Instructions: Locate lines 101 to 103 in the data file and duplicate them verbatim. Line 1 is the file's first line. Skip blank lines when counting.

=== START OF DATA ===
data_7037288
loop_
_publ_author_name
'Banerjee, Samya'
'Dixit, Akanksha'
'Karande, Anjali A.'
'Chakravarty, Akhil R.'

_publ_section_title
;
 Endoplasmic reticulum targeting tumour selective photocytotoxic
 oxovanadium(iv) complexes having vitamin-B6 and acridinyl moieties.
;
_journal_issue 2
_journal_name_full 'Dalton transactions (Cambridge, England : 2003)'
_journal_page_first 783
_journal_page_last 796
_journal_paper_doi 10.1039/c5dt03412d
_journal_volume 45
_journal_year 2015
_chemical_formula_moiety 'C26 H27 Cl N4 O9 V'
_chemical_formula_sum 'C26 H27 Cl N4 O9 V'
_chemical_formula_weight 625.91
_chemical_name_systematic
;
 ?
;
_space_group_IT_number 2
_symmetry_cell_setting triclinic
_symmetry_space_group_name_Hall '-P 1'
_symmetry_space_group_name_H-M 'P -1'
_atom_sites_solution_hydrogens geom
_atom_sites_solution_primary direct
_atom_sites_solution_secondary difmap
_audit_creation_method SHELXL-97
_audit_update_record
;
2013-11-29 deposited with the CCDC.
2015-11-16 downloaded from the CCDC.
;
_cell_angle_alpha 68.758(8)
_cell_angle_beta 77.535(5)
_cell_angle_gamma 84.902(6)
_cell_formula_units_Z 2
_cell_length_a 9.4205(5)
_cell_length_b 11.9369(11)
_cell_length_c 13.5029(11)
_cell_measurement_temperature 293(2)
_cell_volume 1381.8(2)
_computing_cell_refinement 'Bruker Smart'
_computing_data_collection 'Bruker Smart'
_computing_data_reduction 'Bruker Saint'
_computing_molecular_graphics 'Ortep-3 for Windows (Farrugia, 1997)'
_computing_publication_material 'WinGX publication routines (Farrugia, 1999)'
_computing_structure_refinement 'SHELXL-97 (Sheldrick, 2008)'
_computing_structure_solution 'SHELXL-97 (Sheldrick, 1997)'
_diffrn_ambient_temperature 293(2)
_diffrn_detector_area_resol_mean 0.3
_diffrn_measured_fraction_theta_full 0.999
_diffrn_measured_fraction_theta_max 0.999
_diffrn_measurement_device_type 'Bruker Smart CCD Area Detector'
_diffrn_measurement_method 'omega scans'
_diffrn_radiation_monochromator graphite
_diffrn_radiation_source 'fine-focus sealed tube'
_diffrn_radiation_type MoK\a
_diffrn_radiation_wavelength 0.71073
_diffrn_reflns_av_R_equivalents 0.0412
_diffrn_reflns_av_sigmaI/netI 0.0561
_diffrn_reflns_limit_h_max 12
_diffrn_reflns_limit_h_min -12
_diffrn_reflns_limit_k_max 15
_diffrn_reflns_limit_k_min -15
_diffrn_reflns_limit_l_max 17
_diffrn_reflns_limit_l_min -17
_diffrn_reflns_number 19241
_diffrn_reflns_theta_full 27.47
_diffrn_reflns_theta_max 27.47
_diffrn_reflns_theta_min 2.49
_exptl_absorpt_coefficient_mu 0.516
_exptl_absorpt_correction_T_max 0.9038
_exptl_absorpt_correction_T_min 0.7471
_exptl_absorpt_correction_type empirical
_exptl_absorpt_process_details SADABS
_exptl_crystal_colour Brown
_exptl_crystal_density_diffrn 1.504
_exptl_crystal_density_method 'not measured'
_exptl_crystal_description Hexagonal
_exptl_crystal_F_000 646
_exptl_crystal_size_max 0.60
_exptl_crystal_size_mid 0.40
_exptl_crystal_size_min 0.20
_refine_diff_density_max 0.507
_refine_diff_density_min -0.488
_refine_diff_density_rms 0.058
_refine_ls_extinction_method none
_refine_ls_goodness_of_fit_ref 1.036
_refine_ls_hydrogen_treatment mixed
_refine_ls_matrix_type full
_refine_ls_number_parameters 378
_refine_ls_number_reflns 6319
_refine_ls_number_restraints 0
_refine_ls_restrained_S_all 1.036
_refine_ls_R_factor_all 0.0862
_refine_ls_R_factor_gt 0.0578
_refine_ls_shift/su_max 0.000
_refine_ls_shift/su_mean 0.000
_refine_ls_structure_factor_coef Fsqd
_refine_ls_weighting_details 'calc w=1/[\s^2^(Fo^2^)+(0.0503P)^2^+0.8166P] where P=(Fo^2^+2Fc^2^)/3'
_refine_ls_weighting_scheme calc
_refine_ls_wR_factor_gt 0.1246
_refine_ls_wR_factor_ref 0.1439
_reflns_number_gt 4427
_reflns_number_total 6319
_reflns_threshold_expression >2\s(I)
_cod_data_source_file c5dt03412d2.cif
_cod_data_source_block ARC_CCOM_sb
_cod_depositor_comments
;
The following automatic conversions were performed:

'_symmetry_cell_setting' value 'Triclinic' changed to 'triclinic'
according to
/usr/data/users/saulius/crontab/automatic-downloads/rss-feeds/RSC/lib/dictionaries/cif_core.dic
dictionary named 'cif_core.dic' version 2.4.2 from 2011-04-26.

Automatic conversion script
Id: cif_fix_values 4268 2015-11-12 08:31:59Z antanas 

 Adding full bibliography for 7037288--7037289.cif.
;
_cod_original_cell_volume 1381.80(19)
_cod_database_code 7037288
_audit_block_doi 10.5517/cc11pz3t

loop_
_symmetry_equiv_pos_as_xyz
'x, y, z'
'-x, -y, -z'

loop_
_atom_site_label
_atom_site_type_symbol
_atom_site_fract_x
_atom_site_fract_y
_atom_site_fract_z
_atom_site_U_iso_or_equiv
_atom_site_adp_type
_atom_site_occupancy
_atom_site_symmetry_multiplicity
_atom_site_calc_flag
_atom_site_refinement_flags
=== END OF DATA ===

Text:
_refine_ls_restrained_S_all 1.036
_refine_ls_R_factor_all 0.0862
_refine_ls_R_factor_gt 0.0578